Local initiatives aim to address growing gender-based violence

LE GRAN ORANGE Mayor Steve Ferguson and Staff Sargeant John Hatch flank Sharon Vanclief and Judith Zelmanovitz of GranQuinte. (Jason Parks/Gazette Staff)



The issue of domestic violence is never far from home. With that in mind, and in light of the United Nations 16 Days of Activism to End Gender-Based Violence, a local activist group GranQuinte has launched the orange campaign to help end violence against women. This campaign begins November 25th and ends December 10th.

To gain insight into the local incidence of domestic violence and an understanding of the steps being taken to combat this insidious societal plague, the Gazette spoke with Leah Morgan, Executive Director of Alternatives for Women (AFW). This is a local non-profit working towards ending violence and abuse against women.

Many may have heard that domestic violence has increased during the pandemic, with women often being isolated at home with their abusers. According to Morgan, Prince Edward County saw a marked increase in this type of violence based on OPP Stats.

“Although our numbers at AFW have decreased since the COVID-19 pandemic, we know that domestic violence has increased. When I asked the PEC OPP for our local stats, they reported a 33 per cent increase in domestic violence calls from March-August 2021. As of the end of October 2021, Femicide in Ontario had increased 64 per cent compared to last year,” noted Morgan. “We have several reasons to believe that the number of women who access our counselling services has decreased because women have been isolated at home with their partners and/or children, making it very difficult to attend counselling appointments.”

Morgan added that, to address this, AFW has adapted their services to provide counselling virtually and are offering clients the equipment they need to access services online.

“We also have a newly designed website with chat function that is monitored by our Violence Against Women Counsellor,” she added.

Despite arguable progress with regards to human rights, violence against women is still a pervasive threat. Morgan provided some insight into the basis of this multi-layered crime.

“I don’t believe that society is accepting of Violence Against Women (VAW), but I do observe a great deal of victim blaming and people often turning a blind eye. VAW is embedded in society and is fueled by harmful gender norms and systemic barriers experienced by abused women,” stated Morgan. “Violence continues to be the greatest gender inequality rights issue for women and girls, and in my opinion, the best way to address this is to raise public awareness and improve social systems that oppress women/victims of abuse.”

In terms of raising awareness of violence against women, Morgan stressed the importance of grassroots initiatives such as GranQuinte or AFW.

“AFW and our sister VAW agencies have a very important role in combating gender-based violence.We provide:

  • Safe and affordable housing to victims of abuse (AFW has ten Second Stage Shelter units and one Long Term Affordable Housing unit)
  • 24 hour crisis line, free counselling, transitional services and safety planning
  • Transportation to emergency shelter and appointments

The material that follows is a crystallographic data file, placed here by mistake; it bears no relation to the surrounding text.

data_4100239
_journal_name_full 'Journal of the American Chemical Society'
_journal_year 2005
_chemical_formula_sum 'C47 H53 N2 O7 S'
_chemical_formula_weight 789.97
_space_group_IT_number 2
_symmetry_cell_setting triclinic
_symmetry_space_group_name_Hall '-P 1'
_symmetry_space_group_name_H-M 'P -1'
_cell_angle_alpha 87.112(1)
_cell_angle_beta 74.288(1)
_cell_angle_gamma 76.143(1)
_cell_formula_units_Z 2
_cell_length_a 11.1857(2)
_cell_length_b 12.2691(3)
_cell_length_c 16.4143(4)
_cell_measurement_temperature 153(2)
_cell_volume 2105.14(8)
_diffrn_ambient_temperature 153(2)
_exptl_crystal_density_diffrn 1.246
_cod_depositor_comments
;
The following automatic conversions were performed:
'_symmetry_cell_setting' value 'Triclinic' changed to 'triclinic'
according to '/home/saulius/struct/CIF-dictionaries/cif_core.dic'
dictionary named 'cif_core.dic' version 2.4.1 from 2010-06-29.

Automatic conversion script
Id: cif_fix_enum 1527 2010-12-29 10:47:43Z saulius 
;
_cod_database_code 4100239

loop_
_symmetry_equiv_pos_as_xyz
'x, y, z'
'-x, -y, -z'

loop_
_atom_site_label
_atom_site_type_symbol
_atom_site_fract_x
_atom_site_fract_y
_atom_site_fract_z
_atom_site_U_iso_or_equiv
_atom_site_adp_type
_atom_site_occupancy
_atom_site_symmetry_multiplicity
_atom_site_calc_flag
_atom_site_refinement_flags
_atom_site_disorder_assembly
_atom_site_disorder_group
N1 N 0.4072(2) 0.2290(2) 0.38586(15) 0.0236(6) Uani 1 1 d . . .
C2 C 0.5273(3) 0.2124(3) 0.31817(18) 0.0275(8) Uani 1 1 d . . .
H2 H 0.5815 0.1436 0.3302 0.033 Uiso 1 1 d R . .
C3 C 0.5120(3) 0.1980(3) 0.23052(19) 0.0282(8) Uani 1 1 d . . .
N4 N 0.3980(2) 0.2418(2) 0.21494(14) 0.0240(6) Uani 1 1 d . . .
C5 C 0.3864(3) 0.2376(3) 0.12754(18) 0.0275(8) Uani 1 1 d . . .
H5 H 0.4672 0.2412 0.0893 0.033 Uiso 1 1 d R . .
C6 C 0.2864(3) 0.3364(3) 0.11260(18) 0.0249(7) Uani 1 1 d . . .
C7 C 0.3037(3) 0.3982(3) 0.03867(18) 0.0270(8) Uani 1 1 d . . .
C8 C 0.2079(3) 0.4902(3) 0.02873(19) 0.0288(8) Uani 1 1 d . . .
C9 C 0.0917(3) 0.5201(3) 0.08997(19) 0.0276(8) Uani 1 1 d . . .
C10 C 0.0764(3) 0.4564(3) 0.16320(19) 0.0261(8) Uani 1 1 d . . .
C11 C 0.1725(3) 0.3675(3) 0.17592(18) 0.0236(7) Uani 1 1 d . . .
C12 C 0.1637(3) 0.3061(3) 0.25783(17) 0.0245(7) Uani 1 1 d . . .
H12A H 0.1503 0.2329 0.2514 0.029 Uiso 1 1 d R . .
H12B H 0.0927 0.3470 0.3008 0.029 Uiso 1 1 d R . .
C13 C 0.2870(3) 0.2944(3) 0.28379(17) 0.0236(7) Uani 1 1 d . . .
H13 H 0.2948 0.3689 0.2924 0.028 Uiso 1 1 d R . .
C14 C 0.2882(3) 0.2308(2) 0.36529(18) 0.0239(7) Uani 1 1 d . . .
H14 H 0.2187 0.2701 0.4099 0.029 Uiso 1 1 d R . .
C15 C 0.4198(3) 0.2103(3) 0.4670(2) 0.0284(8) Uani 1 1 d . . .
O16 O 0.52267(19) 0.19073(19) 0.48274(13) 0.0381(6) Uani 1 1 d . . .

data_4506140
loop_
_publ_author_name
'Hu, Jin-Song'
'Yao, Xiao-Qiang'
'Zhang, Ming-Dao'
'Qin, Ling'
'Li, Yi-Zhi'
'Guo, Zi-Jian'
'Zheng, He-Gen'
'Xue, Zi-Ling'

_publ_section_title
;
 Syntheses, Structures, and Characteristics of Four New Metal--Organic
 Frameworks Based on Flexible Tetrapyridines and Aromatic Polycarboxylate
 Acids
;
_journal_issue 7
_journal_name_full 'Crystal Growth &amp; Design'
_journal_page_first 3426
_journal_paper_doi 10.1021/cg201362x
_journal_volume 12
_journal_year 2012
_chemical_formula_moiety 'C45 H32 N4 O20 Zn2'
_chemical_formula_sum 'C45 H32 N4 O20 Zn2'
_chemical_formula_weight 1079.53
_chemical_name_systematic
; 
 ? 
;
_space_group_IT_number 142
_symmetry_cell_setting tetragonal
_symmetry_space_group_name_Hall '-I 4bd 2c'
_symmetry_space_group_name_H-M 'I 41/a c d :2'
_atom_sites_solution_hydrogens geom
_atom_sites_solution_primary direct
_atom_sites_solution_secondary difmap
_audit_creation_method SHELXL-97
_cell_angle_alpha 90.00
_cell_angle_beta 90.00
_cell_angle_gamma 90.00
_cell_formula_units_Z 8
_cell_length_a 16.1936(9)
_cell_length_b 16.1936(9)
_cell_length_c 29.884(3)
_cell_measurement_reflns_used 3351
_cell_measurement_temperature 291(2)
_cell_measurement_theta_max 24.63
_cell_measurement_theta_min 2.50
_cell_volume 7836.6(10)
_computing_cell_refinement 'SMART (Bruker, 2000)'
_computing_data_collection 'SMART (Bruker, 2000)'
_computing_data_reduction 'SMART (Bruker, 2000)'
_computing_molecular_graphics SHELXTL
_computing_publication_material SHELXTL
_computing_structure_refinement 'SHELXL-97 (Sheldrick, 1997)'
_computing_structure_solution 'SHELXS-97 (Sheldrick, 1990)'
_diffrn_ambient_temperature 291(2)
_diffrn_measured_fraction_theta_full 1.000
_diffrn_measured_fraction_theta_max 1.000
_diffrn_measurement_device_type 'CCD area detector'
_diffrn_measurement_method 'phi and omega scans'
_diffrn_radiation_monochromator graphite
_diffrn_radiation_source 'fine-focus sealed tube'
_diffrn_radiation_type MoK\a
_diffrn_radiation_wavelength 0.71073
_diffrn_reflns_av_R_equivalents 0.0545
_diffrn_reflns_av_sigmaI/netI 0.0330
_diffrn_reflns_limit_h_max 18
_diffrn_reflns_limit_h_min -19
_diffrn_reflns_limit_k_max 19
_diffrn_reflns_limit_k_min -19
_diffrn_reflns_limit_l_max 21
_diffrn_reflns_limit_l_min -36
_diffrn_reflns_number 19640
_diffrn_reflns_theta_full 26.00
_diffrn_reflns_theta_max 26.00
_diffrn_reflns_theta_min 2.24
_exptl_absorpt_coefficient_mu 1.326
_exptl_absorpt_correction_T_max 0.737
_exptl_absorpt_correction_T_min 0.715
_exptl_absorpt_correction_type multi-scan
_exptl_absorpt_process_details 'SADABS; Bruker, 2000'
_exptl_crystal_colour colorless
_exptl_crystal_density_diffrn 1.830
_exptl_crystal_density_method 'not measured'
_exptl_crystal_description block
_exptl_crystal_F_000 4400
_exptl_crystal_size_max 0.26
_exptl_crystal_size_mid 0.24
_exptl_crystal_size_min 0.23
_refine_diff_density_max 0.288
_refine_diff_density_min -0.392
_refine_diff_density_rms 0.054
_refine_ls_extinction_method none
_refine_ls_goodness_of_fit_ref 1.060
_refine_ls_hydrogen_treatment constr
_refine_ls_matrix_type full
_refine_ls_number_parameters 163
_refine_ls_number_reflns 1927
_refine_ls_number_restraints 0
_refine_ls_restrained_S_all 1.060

• Court support and case conferences with Children’s Aid Society
  • Advocacy & referrals
  • Assistance with groceries, toiletries, clothing, gas, etc.
  • Parenting support
  • Public Education on the effects of domestic violence and other awareness raising events
  • Lobbying government for improved social systems/supports

When asked whether she felt the various levels of government had adequate plans in place to treat this issue with the seriousness it deserves, Morgan replied that she believes initiative has been shown. She also noted more could be done to combat issues, such as affordable housing, that directly impact women in abusive relationships.

“All levels of government have shown initiative in combating gender-based violence, which was reflected in the most recent federal and provincial budgets,” noted Morgan. “With that being said, safe and affordable housing is one of the biggest barriers for women fleeing abuse. Our Second Stage Shelter units are not funded, leaving us to rely heavily on fundraising, grants and donations. Stabilized funding for Second Stage / Transitional Housing would ensure that women and children fleeing violent homes have a safe place to start over.”

In speaking to the United Nations 16 days of activisim to end violence against women, Morgan stated AFW is extremely supportive of this global campaign. She further iterated that they plan to share social media posts and promote the work of GranQuinte in any way possible.

November, added Morgan, is also an important month provincewide as it is Women Abuse Prevention Month.

“November is Woman Abuse Prevention Month in Ontario, and AFW supports the provincial Wrapped in Courage Campaign. This campaign also raises awareness of gender-based violence and supports the efforts being made locally to end Violence Against Women. A purple Wrapped in Courage flag will be raised at Shire Hall on Nov. 25th, and I’ve been told this campaign will also be mentioned during Mayor Steve Feguson’s proclamation.”

For more information about the Wrapped in Courage Campaign, please see www.wrappedincourage.ca.

Morgan also pointed out that December 6th marks the annual vigil hosted by AFW at the Picton Cenotaph to honour the victims of the 1989 Montreal Massacre at École Polytechnique, as well as the women and children who lost their lives to senseless acts of violence in Ontario this year.

More information about these and other events/campaigns that AFW is involved with can be found on their website: www.alternativesforwomen.ca